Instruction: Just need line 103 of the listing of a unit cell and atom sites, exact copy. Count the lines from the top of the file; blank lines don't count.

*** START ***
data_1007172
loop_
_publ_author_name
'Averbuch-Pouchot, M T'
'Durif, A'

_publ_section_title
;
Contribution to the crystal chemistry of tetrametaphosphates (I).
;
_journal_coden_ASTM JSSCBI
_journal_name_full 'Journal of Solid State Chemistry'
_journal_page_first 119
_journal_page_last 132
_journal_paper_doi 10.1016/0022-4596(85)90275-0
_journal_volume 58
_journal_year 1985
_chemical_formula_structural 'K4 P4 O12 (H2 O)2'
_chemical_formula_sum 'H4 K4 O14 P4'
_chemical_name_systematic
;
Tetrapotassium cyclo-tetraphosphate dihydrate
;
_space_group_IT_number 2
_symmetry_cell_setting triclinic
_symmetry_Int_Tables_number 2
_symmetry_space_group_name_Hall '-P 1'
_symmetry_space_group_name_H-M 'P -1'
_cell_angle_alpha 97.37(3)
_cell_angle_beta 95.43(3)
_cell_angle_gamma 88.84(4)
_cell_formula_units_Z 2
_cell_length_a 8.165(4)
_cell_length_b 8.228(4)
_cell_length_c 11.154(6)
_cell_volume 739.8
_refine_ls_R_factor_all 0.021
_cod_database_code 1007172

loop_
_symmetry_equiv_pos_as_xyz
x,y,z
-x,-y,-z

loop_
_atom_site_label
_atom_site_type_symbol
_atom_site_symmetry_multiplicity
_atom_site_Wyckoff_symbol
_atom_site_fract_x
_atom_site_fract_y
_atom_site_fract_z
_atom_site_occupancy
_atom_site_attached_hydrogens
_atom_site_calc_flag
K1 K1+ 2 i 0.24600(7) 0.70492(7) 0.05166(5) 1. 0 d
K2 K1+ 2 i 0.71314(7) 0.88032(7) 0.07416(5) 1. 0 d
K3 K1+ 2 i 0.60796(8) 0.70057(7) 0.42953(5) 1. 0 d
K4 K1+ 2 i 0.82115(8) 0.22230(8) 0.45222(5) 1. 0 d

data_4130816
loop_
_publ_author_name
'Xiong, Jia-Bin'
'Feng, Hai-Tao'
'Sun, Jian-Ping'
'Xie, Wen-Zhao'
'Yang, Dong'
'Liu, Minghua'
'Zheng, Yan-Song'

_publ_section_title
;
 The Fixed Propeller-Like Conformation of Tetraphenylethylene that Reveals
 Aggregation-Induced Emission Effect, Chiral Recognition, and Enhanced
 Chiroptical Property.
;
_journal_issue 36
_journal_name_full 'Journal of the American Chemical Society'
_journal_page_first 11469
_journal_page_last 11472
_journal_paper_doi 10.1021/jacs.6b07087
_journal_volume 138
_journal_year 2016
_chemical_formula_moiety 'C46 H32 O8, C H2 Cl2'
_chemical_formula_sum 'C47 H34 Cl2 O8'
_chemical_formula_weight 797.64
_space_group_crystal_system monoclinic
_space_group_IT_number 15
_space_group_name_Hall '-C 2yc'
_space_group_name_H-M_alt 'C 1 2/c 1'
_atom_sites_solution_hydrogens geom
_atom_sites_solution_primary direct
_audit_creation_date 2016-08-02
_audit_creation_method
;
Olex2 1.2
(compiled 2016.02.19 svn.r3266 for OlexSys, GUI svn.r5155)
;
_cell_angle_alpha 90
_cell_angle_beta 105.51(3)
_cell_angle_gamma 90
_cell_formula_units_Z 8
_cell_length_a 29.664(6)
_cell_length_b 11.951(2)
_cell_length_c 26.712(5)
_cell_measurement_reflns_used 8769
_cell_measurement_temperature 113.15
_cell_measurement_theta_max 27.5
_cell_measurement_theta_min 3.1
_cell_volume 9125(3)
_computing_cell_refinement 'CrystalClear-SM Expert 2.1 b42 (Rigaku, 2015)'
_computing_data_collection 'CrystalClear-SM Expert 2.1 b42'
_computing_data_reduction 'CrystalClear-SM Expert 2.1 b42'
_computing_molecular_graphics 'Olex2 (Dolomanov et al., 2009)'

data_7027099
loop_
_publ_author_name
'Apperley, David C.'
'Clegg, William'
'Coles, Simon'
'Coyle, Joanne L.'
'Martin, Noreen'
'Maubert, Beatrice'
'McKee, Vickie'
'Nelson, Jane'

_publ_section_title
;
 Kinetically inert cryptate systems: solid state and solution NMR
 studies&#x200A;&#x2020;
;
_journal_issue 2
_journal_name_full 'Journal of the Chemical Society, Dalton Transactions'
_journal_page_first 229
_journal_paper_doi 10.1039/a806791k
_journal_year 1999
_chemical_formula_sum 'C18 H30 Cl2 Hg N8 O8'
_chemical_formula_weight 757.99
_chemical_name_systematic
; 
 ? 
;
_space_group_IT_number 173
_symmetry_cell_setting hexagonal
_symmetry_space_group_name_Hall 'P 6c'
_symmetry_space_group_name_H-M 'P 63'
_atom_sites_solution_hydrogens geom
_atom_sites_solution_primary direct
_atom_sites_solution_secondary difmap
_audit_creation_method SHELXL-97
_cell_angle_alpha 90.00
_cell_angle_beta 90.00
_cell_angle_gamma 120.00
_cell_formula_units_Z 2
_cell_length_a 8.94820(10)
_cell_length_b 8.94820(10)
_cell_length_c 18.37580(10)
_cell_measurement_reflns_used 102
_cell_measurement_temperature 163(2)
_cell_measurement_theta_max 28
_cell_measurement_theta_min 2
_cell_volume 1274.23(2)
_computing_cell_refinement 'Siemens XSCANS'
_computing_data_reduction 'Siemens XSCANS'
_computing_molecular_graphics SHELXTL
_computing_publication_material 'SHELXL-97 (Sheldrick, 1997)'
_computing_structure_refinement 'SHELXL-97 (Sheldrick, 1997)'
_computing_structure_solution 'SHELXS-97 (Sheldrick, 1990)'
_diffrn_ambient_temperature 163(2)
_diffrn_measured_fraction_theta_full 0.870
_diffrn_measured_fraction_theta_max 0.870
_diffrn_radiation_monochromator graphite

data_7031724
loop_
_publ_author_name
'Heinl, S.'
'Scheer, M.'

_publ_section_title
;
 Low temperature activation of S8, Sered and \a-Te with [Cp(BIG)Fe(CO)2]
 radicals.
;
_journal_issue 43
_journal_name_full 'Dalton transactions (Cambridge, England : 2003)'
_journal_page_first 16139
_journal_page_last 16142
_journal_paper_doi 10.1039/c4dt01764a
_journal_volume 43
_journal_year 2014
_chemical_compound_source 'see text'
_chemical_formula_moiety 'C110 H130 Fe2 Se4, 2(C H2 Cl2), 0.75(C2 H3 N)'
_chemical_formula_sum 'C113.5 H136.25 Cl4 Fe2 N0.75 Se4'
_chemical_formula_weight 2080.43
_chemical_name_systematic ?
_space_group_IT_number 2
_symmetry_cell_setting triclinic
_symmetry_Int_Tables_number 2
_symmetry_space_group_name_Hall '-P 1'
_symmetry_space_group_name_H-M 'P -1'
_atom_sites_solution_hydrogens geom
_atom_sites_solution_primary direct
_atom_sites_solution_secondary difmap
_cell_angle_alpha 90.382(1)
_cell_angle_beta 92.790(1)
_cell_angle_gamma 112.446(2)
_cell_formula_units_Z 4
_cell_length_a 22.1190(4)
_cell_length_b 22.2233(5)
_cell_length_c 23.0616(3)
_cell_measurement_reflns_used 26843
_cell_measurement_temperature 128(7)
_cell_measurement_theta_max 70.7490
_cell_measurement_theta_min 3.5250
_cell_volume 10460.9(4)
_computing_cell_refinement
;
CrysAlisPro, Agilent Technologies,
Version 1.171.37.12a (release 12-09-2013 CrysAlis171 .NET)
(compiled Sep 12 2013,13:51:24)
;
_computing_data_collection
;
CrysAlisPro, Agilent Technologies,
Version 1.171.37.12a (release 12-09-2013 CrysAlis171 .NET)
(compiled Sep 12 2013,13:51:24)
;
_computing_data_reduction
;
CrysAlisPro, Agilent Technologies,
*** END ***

_cell_measurement_temperature 113.15